Skip to Content
Close

Student e-mail will be down at 8 am Friday (12/19) to 5 pm Monday (12/22).

Understanding Architecture

Course Number: ART 101
Transcript Title: Understanding Architecture
Created: September 1, 2012
Updated: September 25, 2013
Total Credits: 4
Lecture Hours: 40
Lecture / Lab Hours: 0
Lab Hours: 0
Satisfies Cultural Literacy requirement: No
Satisfies General Education requirement: Yes
Grading options: A-F (default), P-NP, audit

Prerequisites

WR 115, RD 115, MTH 20 or equivalent placement test scores

Course Description

Introduces aesthetic, historical, and critical issues of architecture. Presents buildings, gardens, fountains, malls and public spaces in terms of experiencing, appreciating and understanding roles of architecture in the urban world and as reflections of human interaction with the socio-political and physical environment. The series ART 101 and 102 may be taken in any order. Prerequisites: WR 115, RD 115 and MTH 20 or equivalent placement test scores. Audit available.

Intended Outcomes

Upon successful completion students should be able to:

  1. Recognize functional, structural, and aesthetic qualities in architecture and read visual and experiential elements, architectural and cultural styles, and symbols
  2. View the urban world "dynamically", that is, to appreciate and communicate simultaneously individual viewer response, the uniqueness of a work of architecture, its origins and precedent, its potential as an inspiration and influence on later architecture, and its relationship to a particular cultural moment
  3. Decipher architecture through understanding of historical, social, cultural, economic, and political contexts
  4. Generalize course content to other art not covered in the course so that he/she can understand and value the architecture of the urban world in all encompassing global ways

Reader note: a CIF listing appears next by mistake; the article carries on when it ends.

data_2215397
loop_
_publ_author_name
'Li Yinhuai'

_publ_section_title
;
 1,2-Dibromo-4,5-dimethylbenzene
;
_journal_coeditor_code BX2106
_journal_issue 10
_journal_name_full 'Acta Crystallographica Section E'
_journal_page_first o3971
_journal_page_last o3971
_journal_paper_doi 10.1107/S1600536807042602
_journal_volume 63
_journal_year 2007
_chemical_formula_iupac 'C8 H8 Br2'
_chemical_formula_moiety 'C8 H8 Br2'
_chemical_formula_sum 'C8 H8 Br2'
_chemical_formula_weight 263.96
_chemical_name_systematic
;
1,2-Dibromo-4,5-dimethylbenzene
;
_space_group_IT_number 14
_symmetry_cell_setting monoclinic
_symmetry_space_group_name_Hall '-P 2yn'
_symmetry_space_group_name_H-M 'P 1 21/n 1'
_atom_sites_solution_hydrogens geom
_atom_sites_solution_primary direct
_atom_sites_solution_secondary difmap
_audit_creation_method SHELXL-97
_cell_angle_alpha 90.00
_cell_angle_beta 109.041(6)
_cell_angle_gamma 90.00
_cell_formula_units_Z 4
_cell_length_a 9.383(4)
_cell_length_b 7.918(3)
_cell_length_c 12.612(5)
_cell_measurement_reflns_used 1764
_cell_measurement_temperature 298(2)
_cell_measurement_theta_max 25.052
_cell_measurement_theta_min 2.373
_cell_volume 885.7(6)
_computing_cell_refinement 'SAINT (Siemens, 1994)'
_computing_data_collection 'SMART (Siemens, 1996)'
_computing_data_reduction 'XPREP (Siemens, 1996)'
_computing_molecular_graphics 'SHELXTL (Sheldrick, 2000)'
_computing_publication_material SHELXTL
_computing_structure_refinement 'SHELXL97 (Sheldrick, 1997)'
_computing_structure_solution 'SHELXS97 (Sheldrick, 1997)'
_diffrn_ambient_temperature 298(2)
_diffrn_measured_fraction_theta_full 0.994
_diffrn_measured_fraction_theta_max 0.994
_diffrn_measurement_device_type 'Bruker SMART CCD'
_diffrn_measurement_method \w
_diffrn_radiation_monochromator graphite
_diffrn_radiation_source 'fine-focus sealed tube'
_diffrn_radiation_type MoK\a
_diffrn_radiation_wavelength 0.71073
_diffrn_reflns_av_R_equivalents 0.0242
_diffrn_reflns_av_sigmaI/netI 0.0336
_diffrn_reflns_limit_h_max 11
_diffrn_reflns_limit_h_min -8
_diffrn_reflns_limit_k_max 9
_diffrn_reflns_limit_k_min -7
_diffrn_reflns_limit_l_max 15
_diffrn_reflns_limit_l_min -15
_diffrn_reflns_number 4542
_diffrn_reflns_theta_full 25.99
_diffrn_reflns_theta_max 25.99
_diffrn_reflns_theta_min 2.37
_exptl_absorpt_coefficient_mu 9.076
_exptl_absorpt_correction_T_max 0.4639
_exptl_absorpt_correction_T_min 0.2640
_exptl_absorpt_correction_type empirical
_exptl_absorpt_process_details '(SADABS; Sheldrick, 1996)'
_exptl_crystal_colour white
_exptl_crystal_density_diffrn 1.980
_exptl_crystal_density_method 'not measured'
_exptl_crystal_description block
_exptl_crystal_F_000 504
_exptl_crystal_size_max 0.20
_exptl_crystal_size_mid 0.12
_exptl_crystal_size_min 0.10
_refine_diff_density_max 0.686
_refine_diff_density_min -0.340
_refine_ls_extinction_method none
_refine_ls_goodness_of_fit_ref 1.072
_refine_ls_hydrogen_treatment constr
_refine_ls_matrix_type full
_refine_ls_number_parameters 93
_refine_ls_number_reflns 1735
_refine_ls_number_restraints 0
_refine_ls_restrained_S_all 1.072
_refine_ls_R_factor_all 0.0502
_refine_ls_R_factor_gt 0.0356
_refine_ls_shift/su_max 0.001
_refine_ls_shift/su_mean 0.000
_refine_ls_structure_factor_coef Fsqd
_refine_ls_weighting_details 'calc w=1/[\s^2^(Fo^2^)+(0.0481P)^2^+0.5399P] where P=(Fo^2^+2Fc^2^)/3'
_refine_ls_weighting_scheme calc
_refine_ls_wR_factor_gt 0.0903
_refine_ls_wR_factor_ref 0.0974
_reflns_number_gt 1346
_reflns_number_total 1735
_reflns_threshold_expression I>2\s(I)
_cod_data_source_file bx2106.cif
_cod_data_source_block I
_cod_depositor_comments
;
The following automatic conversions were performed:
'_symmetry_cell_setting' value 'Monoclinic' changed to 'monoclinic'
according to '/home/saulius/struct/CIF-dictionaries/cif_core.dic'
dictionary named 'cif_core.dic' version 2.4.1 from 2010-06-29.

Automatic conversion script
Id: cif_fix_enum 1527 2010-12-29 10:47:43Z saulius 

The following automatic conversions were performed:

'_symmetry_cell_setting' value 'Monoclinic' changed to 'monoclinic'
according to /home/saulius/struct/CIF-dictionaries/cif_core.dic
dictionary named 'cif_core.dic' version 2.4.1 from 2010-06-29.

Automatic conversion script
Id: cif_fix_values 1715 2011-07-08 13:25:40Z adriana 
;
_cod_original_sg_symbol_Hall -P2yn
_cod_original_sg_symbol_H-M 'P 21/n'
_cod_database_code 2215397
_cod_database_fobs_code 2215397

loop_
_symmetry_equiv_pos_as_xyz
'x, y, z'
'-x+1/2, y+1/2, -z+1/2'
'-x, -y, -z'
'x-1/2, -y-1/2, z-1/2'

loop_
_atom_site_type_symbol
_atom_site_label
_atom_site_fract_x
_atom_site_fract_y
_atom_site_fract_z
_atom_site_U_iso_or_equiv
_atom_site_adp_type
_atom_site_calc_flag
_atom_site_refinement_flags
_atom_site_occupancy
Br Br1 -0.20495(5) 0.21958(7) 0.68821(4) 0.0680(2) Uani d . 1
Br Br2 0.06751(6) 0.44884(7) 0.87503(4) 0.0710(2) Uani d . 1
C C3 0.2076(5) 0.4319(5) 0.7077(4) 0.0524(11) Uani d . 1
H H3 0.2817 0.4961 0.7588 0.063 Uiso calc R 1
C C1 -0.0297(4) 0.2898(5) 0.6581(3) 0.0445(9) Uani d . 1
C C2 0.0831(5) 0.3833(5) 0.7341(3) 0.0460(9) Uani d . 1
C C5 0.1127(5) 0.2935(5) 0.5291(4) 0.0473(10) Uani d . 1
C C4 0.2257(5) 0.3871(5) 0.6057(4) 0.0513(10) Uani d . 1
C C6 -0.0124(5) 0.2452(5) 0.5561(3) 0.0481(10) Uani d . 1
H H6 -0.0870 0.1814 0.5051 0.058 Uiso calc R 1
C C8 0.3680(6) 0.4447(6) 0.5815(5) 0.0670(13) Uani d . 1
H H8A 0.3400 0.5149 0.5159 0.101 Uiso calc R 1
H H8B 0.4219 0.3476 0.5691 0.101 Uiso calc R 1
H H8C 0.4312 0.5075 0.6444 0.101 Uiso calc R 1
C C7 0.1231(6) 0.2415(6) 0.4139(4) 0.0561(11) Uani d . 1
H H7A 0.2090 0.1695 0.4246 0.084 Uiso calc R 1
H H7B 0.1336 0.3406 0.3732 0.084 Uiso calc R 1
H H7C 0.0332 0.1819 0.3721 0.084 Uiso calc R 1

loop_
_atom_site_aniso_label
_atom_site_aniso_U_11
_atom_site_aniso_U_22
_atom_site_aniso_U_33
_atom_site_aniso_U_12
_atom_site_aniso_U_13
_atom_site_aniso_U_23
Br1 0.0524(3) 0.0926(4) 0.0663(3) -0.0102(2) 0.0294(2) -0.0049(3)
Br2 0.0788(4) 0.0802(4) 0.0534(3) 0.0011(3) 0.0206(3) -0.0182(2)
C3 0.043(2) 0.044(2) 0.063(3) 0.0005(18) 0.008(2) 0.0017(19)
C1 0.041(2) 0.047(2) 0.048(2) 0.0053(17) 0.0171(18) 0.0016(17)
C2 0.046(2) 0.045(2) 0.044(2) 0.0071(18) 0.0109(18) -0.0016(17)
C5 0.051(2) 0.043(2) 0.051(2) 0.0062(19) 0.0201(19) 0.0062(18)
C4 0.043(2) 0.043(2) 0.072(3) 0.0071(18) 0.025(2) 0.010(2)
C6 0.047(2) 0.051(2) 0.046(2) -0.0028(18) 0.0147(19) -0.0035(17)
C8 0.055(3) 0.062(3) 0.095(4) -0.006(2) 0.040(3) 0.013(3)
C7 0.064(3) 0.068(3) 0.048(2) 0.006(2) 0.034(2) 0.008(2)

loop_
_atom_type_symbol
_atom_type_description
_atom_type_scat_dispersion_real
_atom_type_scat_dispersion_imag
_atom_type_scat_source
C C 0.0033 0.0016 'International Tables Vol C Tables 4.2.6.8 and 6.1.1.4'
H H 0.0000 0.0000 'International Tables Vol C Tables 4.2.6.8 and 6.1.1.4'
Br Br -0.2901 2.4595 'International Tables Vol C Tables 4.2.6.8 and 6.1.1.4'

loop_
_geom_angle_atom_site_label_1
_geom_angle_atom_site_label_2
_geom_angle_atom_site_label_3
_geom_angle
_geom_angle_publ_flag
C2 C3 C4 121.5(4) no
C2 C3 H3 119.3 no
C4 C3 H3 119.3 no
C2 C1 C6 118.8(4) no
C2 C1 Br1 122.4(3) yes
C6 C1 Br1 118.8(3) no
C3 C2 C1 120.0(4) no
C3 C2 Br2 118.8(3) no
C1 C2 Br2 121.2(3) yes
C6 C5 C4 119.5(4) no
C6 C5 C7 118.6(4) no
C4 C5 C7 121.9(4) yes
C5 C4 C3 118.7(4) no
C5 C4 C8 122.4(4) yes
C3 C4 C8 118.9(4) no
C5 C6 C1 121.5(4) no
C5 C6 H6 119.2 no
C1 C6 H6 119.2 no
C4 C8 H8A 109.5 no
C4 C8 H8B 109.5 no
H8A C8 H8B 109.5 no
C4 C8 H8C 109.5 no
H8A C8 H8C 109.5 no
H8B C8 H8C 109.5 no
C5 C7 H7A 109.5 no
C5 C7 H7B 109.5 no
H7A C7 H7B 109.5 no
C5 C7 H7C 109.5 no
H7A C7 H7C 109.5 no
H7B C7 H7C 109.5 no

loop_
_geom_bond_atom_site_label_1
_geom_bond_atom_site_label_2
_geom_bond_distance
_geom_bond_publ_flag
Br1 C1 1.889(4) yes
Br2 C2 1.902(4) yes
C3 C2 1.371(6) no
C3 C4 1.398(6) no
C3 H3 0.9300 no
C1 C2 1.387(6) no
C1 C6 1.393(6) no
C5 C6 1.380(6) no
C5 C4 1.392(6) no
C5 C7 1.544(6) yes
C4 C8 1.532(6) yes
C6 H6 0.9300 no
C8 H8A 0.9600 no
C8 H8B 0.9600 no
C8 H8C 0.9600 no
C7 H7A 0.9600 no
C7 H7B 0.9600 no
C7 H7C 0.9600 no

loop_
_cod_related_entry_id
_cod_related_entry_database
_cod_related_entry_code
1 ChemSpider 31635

Outcome Assessment Strategies

The student will:

  • Comprehend, apply, analyze and evaluate reading assignments
  • Identify artwork and architecture, and relate facts and ideas about these works of art in exam format
  • Research, plan, compose, edit and revise short papers
  • Keep journals assessing learning development in and out of the classroom
  • Participate in class field trips

Course Content (Themes, Concepts, Issues and Skills)

Theoretical

  • Theory and criticism in the history of the urban world
  • Pattern-based thinking and historical process
  • Various interpretations of art
  • Art and gender
  • Creativity and the impulse to make art and architecture 

Stylistic and Interpretive

  • Visual literacy
  • Architectural media and technique
  • "Seeing and knowing"
  • Iconography
  • The formal principles and elements of architecture

Social and Cultural

  • Other peoples and their histories, values, and culture
  • The urban world and economics
  • The urban world and the social fabric
  • The urban world and religion
  • The urban world and politics
  • Art and gender
  • Relationship of culture and style
  • Urban world and cultural transmission
  • Historical impact of art
    • The influence of architecture on ones own culture
    • The influence of architecture on relations with other cultures
  • Urban world and the architect
    • The impulse to make the urban world
    • The Gestalt of art
    • The role of the architect in society
    • Biography
  • Geography and its influence on architecture and culture
  • Artifact recovery, analysis, restoration, and incorporation into a larger historical fabric

Competencies and Skills:
The successful student should be able to:

  • Work creatively with art historical data, using it to develop principles of art history
  • Recognize and appraise patterns in historical phenomena
  • Assess the ways in which an object from the urban world is affected by our own vantage point
  • Recognize and discriminate among various styles of architecture
  • Trace the development of art from one period to another
  • Analyze formally works of architecture and appreciate the interrelationship of various elements
  • Determine symbolism in architecture
  • Employ iconographical nomenclature
  • Express the relationship of the urban world and culture
  • Analyze the "meaning" of the elements of the urban world through understanding of historical, social, and political context
  • Use specific terminology to describe the urban world
  • Transfer to a four year college and continue a course of study in the field of art history, fine art, anthropology, and history in general

Prerequisite Knowledge and Skills:

  • Oral and written command of college level English